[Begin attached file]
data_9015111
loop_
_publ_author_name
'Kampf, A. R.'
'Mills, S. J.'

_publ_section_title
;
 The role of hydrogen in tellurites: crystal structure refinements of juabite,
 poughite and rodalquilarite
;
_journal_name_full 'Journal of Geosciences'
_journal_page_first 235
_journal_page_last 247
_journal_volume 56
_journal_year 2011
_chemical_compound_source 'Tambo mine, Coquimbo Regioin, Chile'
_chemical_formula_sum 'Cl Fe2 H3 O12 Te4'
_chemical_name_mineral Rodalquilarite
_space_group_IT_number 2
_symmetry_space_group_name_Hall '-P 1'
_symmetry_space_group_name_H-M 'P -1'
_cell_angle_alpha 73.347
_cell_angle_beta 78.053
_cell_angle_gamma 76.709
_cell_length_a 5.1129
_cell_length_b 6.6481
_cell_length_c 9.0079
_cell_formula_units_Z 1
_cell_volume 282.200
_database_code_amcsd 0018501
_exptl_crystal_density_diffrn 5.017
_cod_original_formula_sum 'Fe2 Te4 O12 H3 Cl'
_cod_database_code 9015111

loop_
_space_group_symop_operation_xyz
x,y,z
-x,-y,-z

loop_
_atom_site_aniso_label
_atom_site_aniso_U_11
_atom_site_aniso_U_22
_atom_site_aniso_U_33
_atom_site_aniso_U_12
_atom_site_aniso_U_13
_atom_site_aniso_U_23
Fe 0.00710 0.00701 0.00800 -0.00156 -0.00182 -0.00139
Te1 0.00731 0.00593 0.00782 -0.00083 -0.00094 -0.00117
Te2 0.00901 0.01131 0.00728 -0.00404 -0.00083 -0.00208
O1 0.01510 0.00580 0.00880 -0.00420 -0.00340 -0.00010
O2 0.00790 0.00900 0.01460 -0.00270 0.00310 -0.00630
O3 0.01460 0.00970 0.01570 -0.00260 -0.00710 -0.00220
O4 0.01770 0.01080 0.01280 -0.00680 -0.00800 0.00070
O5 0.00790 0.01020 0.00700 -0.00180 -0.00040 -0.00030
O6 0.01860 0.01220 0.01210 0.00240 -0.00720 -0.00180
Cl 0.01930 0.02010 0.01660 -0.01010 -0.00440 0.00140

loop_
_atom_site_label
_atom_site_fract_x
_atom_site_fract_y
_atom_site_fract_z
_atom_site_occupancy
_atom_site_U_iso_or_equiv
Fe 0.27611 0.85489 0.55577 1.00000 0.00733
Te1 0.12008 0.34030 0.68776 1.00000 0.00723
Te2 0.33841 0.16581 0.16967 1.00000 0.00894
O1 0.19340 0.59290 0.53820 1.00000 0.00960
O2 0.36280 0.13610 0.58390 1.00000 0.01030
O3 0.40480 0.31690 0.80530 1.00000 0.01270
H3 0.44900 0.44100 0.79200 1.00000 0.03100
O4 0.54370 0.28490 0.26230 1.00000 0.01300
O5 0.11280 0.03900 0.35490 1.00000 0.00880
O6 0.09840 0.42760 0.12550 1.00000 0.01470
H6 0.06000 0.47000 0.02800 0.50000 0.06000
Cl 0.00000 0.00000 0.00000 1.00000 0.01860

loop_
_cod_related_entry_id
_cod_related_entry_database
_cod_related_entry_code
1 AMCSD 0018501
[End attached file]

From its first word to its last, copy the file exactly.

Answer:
data_9015111
loop_
_publ_author_name
'Kampf, A. R.'
'Mills, S. J.'

_publ_section_title
;
 The role of hydrogen in tellurites: crystal structure refinements of juabite,
 poughite and rodalquilarite
;
_journal_name_full 'Journal of Geosciences'
_journal_page_first 235
_journal_page_last 247
_journal_volume 56
_journal_year 2011
_chemical_compound_source 'Tambo mine, Coquimbo Regioin, Chile'
_chemical_formula_sum 'Cl Fe2 H3 O12 Te4'
_chemical_name_mineral Rodalquilarite
_space_group_IT_number 2
_symmetry_space_group_name_Hall '-P 1'
_symmetry_space_group_name_H-M 'P -1'
_cell_angle_alpha 73.347
_cell_angle_beta 78.053
_cell_angle_gamma 76.709
_cell_length_a 5.1129
_cell_length_b 6.6481
_cell_length_c 9.0079
_cell_formula_units_Z 1
_cell_volume 282.200
_database_code_amcsd 0018501
_exptl_crystal_density_diffrn 5.017
_cod_original_formula_sum 'Fe2 Te4 O12 H3 Cl'
_cod_database_code 9015111

loop_
_space_group_symop_operation_xyz
x,y,z
-x,-y,-z

loop_
_atom_site_aniso_label
_atom_site_aniso_U_11
_atom_site_aniso_U_22
_atom_site_aniso_U_33
_atom_site_aniso_U_12
_atom_site_aniso_U_13
_atom_site_aniso_U_23
Fe 0.00710 0.00701 0.00800 -0.00156 -0.00182 -0.00139
Te1 0.00731 0.00593 0.00782 -0.00083 -0.00094 -0.00117
Te2 0.00901 0.01131 0.00728 -0.00404 -0.00083 -0.00208
O1 0.01510 0.00580 0.00880 -0.00420 -0.00340 -0.00010
O2 0.00790 0.00900 0.01460 -0.00270 0.00310 -0.00630
O3 0.01460 0.00970 0.01570 -0.00260 -0.00710 -0.00220
O4 0.01770 0.01080 0.01280 -0.00680 -0.00800 0.00070
O5 0.00790 0.01020 0.00700 -0.00180 -0.00040 -0.00030
O6 0.01860 0.01220 0.01210 0.00240 -0.00720 -0.00180
Cl 0.01930 0.02010 0.01660 -0.01010 -0.00440 0.00140

loop_
_atom_site_label
_atom_site_fract_x
_atom_site_fract_y
_atom_site_fract_z
_atom_site_occupancy
_atom_site_U_iso_or_equiv
Fe 0.27611 0.85489 0.55577 1.00000 0.00733
Te1 0.12008 0.34030 0.68776 1.00000 0.00723
Te2 0.33841 0.16581 0.16967 1.00000 0.00894
O1 0.19340 0.59290 0.53820 1.00000 0.00960
O2 0.36280 0.13610 0.58390 1.00000 0.01030
O3 0.40480 0.31690 0.80530 1.00000 0.01270
H3 0.44900 0.44100 0.79200 1.00000 0.03100
O4 0.54370 0.28490 0.26230 1.00000 0.01300
O5 0.11280 0.03900 0.35490 1.00000 0.00880
O6 0.09840 0.42760 0.12550 1.00000 0.01470
H6 0.06000 0.47000 0.02800 0.50000 0.06000
Cl 0.00000 0.00000 0.00000 1.00000 0.01860

loop_
_cod_related_entry_id
_cod_related_entry_database
_cod_related_entry_code
1 AMCSD 0018501